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Have you ever wondered why some critics review films? They don't even seem to like movies that much from what they write. I LOVE movies, and think about them long after the last credits roll across the screen. My reviews are meant to inform, entertain and never have a spoiler.
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Sunday, December 11, 2005

It's a Wonderful Life

Although the ending of the Frank Capra film It's a Wonderful Life
takes place during Christmas, the film was not intended to be holiday entertainment when it was first released in 1946. It has since become a classic associated with Christmas, and is cited by many as a favorite movie to watch during the holidays.

The film stars James Stewart as George Bailey, Donna Reed as Mary Hatch-Bailey and Lionel Barrymore as Mr. Potter. It is a film about the hopes and dreams of George Bailey, and how they never quite materialize. This is partly due to the machinations of Mr. Potter (an early version of the greedy corporate executive). George has dreams of traveling the world, of building things, of having a million dollars. As his life unfolds, reality doesn’t even come close to his aspirations.

George’s father and his Uncle Billy run a small building and loan company, an institution Mr. Potter yearns to make his own. George again and again stays in Bedford Falls to work at the building and loan, setting aside his dreams year after year. During this time, he marries the girl who has always loved him (played by Donna Reed). Four children soon follow, and George struggles to support his family.

On Christmas Eve day, Uncle Billy misplaces an $8,000 deposit to the bank (the money is found by Mr. Potter who uses the opportunity to set into motion the final demise of the building and loan and thus George Bailey). George is at his lowest point. Mr. Potter points out he is worth more dead than alive, and George considers suicide. This is why I don’t think of It's a Wonderful Life as a Christmas movie. The film deals with George’s depression and desperation, and is really a drama with elements of comedy and romance. The careful observer notices the clues that George hasn’t been happy with his life for some time, and the incident of the lost money sends him right over the edge.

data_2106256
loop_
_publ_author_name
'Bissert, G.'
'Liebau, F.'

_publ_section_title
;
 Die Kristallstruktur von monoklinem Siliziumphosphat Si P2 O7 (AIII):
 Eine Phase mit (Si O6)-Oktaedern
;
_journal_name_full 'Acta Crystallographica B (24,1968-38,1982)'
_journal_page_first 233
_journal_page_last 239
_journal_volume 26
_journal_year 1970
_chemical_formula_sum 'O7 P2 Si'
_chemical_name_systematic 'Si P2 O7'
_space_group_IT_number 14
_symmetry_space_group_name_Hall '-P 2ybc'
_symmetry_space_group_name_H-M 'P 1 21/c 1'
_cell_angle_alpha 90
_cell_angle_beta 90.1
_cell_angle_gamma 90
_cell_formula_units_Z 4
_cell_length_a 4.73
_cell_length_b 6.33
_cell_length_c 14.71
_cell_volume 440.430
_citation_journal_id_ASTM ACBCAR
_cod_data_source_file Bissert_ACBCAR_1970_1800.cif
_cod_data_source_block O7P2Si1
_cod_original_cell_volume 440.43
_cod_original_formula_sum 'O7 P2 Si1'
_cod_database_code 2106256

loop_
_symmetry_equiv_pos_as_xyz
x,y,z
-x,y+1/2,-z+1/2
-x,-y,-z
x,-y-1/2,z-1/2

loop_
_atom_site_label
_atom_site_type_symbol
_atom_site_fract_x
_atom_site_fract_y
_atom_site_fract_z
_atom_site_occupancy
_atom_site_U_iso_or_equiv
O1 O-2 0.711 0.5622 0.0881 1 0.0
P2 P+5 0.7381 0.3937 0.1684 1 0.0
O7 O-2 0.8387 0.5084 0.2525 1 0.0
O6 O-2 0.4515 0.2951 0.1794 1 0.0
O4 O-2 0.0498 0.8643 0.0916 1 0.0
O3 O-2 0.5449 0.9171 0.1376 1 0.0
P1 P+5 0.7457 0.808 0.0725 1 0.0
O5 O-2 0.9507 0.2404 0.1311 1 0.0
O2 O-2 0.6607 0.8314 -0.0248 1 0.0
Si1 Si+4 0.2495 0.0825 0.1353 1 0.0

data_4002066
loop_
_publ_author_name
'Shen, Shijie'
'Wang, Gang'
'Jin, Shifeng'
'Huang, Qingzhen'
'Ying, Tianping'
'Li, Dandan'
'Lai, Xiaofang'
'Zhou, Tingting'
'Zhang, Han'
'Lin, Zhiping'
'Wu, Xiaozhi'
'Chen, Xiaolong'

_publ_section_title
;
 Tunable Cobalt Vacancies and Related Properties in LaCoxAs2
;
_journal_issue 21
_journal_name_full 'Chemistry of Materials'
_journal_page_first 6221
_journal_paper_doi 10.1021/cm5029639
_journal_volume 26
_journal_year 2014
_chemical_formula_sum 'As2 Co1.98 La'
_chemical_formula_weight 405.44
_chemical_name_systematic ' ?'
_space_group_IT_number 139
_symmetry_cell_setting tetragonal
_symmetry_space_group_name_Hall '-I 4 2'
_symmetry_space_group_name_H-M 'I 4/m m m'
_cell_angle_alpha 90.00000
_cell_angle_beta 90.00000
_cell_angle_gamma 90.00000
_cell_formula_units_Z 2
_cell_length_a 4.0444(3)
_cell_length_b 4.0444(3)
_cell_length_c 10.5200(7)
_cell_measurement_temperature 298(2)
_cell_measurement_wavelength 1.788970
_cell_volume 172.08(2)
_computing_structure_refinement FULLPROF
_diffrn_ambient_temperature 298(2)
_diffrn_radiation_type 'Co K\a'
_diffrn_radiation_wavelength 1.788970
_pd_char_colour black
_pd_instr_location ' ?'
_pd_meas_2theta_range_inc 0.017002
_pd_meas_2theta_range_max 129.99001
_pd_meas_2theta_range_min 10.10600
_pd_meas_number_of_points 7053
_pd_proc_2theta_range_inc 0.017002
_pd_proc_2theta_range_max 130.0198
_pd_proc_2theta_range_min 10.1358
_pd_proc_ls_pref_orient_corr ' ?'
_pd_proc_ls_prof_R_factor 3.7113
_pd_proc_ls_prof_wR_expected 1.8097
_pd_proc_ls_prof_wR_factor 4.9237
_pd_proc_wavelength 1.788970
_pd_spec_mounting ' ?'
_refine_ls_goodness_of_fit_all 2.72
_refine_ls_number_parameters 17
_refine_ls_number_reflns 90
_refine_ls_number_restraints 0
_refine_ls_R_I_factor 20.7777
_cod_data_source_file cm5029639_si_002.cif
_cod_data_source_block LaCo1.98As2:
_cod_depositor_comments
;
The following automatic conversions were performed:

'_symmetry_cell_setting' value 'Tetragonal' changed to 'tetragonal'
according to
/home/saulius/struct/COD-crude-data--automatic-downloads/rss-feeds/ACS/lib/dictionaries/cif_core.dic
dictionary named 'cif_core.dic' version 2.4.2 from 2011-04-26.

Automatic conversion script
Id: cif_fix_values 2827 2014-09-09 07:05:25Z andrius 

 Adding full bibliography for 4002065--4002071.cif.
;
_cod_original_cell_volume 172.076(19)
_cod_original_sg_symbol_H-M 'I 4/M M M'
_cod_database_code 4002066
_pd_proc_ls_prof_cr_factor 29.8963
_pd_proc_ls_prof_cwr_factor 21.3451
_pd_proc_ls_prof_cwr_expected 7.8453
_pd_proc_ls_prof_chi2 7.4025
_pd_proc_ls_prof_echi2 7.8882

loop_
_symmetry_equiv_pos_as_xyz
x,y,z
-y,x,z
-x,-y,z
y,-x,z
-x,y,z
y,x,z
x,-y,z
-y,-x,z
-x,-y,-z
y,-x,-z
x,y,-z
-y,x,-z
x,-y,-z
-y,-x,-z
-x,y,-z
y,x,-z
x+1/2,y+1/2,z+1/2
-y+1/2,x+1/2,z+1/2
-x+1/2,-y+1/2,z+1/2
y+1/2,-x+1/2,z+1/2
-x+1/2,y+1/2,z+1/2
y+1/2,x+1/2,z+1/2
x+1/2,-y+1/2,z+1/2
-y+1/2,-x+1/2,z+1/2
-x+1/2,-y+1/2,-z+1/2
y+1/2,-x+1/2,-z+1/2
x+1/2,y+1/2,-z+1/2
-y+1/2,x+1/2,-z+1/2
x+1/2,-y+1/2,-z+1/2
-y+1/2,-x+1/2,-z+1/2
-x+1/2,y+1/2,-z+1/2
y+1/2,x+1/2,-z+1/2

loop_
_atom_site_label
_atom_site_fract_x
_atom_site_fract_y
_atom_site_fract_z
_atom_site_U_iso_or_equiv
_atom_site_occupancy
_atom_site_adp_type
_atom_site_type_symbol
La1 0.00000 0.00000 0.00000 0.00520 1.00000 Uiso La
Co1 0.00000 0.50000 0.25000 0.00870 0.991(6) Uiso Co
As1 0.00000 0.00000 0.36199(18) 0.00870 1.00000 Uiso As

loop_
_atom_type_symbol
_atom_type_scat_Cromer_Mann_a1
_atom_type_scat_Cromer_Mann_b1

Before George can throw himself off a bridge into the turbulent, cold waters of the river, an angel intervenes. An angel named Clarence, who is from another era. Clarence realizes that the way to help George is to show him what the world would be like had he never been born.

As George and Clarence walk through a world where George doesn’t exist, he grows frantic as all the familiar places, friends and family he has taken for granted are nowhere to be found. He finally realizes he really does love his wife, his children, and his life. Once George realizes he wants to live, Clarence brings George’s world back. The ending results in all his friends coming together to help him out.

Largely because of James Stewart’s wonderful performance, the audience can empathize with George’s feelings about his life, and I think that is why this film is beloved by so many. The screenplay is also excellent. Mr. Stewart gets to deliver some great romantic lines, and his passion to his character remains from beginning to end. I recommend this film as one of the classics of all time.

1 comment:

  1. Thanks, Sue! I didn't realize Mr. Potter got the money. I will have to pay more attention to one of my favorite movies. I have always thought of it as a Christmas movie because that's when I see it. But I see what you mean about how serious poor George's condition was. You always have an interesting way of seeing the movies!